Perhaps the most obvious similarity between Leninism and the Islamic regime is the parallel structure of government and party. Iran's external face to the world, like that of the Soviet Union before it, maintains an administrative structure of government that appears quite conventional. In reality, it is of superficial significance and has little influence over policy. What holds the real power is the ideological vehicle. In Soviet-style regimes, the Communist Party's Politburo and Central Committee dictated policy. In the Islamic Republic, it is the ménage of mullahs. Ironically, the former espoused atheistic materialism; the latter, Shia fundamentalism. Lenin's principle of "Democratic Centralism"[5] is another political concept that Iran's theocratic government appears to have adopted. The Leader's office permits various groups that are part of the regime to argue vociferously, even in public. The factions form fleeting alliances depending upon the issue and the latest whim of the clerical leadership. However, once the Supreme Leader (Ayatollah Khamenei) makes a policy decision, all elements of the regime are expected to support it.

The prime directive of both totalitarian regimes is not to disturb the political equilibrium or provide counter-revolutionaries an opportunity to threaten the existing order -- the reason the Guardian Council permitted both Khatami and Rouhani to run for the presidency. Both are revolutionary clerics who support the regime leadership concept of "valiyat-e-faqih" -- the union of religious and political authority in the hands of one deserving Imam.

Iran's theocrats, similarly to Lenin, learned how to remain in power once the bloom dissipated: they muzzled the media. Lenin banned all publications except for the Party's revolutionary organ, Iskra.[6] The Islamic Republic's newspaper which reflects the Leader's policy directives is Kayhan.[7] Other independent publications have been banned.

Finally and perhaps most significant is the effective employment of terror to intimidate opposition into silence or grudging support. Lenin established the CHEKA [8], the acolytes of which struck a paralytic fear into the hearts of all. The Islamic Republic also has used terror against its population to divide and confuse the opposition, as well as to suppress the population of Iran. Like all totalitarian regimes, the Islamic Republic has created a surveillance network to monitor its population, a mission executed by Iran's Ministry of Information and Intelligence (MOIS).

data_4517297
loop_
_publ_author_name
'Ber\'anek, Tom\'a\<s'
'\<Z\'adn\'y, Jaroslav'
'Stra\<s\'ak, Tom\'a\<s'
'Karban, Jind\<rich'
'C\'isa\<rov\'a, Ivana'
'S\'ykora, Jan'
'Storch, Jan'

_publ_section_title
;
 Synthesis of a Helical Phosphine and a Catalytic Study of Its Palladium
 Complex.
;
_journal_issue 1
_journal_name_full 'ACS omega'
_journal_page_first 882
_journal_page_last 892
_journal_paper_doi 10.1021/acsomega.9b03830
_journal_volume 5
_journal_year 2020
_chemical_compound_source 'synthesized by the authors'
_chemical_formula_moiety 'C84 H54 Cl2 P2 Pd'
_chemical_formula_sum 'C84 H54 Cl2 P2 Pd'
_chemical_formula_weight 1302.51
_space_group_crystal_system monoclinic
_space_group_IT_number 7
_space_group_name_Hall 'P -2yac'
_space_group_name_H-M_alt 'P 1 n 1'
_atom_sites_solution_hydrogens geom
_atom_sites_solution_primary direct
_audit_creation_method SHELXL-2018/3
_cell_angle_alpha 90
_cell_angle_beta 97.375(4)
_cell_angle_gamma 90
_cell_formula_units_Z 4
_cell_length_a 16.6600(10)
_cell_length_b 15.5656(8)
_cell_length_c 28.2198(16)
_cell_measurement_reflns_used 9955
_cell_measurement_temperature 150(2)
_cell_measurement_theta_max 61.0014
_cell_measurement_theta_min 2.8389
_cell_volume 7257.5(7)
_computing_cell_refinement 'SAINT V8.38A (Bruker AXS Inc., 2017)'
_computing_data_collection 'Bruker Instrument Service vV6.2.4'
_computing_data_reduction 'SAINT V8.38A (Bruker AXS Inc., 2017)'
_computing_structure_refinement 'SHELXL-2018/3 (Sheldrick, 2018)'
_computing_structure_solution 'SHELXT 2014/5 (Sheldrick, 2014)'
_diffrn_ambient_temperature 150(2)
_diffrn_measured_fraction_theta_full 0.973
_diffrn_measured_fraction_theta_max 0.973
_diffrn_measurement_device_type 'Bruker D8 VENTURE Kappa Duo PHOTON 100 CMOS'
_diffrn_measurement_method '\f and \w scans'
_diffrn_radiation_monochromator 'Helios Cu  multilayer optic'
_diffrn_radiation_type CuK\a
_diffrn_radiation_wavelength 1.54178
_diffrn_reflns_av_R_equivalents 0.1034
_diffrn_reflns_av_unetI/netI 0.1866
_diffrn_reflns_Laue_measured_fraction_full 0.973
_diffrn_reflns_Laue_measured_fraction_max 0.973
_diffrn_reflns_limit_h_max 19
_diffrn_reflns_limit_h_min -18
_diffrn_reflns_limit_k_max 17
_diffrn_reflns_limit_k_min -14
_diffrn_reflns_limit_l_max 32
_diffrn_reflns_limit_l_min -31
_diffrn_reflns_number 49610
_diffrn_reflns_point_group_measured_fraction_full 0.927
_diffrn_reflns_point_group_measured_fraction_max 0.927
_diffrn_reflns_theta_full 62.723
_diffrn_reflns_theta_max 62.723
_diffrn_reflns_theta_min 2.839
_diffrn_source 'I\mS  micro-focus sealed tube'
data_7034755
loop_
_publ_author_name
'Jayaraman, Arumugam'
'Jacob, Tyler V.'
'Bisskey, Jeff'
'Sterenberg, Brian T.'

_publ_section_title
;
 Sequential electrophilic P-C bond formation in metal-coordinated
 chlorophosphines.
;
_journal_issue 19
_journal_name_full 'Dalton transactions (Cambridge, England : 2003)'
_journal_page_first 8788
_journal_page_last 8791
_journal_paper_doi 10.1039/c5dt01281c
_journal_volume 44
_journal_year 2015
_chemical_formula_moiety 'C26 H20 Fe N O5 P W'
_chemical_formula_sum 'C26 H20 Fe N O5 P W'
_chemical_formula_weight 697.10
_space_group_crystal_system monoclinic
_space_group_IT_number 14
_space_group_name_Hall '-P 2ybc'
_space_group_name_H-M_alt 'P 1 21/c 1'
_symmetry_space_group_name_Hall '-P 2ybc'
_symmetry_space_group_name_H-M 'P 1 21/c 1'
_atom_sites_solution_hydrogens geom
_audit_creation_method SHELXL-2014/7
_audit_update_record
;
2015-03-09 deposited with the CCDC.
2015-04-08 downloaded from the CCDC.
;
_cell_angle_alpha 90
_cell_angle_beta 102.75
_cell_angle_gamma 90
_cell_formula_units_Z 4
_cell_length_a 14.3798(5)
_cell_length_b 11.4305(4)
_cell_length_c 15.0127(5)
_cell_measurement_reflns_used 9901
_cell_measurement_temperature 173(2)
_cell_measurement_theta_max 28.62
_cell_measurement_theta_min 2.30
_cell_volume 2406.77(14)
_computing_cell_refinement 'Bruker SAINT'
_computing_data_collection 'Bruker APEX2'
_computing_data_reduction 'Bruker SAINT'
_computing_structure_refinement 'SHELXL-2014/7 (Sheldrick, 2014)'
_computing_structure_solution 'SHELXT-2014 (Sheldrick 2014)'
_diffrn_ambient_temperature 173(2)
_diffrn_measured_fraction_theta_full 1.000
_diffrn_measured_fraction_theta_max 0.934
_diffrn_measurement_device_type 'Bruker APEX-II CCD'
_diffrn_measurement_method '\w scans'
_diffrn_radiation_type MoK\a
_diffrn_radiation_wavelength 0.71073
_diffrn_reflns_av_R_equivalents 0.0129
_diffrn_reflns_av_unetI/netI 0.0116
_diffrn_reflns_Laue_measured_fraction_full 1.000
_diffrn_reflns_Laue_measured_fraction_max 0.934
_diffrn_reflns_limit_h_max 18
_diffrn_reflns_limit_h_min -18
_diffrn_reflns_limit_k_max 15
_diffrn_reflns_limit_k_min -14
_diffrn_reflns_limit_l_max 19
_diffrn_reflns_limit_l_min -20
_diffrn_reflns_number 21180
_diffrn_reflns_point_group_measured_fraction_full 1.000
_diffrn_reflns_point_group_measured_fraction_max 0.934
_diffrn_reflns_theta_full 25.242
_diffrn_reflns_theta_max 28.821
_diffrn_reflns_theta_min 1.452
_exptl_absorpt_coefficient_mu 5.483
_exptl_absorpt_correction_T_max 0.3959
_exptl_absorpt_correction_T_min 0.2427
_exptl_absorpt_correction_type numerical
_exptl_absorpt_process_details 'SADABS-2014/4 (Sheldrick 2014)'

Since the demise of the Soviet Union, the Mullahs have sought counsel on the monitoring and suppression of their citizenry from other enduring totalitarian Communist regimes. They have dispatched delegations from their intelligence services to both China and North Korea.

Tehran's theological tyrants are not doing too badly. They already have lasted half as long as did the Bolsheviks of Moscow.

Dr. Lawrence A. Franklin is a Former Iran Desk Officer for the Secretary of Defense, and a Former Air Force Reserve Colonel to the U.S. Embassy in Israel.


[1] A United Front From Below was tactic used by the Bolsheviks to gain power in Russia. The Lenin-led Bolsheviks were a small minority. However, by joining a coalition of anti-Tsarist parties, they became an important part of the post- monarchial government in Russia. Lenin's political genius is revealed in his "State and Revolution."

[2] A United Front From Above assumes power immediately after the success of a revolution or political election. As a consequence of superior organization, deception, and ruthlessness, the Mullahs, like the Bolsheviks, were able to eclipse and eliminate all other political factions, a process Lenin describes in "What is to be Done?"

[3] Spain's Communists used the Leninist idea of a Popular Front in the1936 elections. The Communists submerged their identity within a winning coalition of leftist parties.

[4] Patriotic Front was artfully exploited by pro-Moscow parties all over Europe to mobilize maximum popular support against the Nazis and their fascist allies.

[5] Democratic Centralism was the phrase coined by Lenin that insured absolute obedience to the party line once a decision was made by the Communist leadership.

[6] Iskra (the Spark) was the official organ of the Russian Social Democratic Labor Party (Communist Party) managed by Lenin.

[7] Kayhan (the Universe) is the official media mouthpiece of the Office of Iran's Supreme Leader, Ayatollah Khamenei. The chief editor Hossein Shariatmadari is the most influential journalist in Iran.

[8] CHEKA is an acronym for the All-Russian Extraordinary Commission for Combating Counter-Revolution and Sabotage. It was the first of many terror organs which helped the Communists remain in power in the Soviet Union for over 70 years.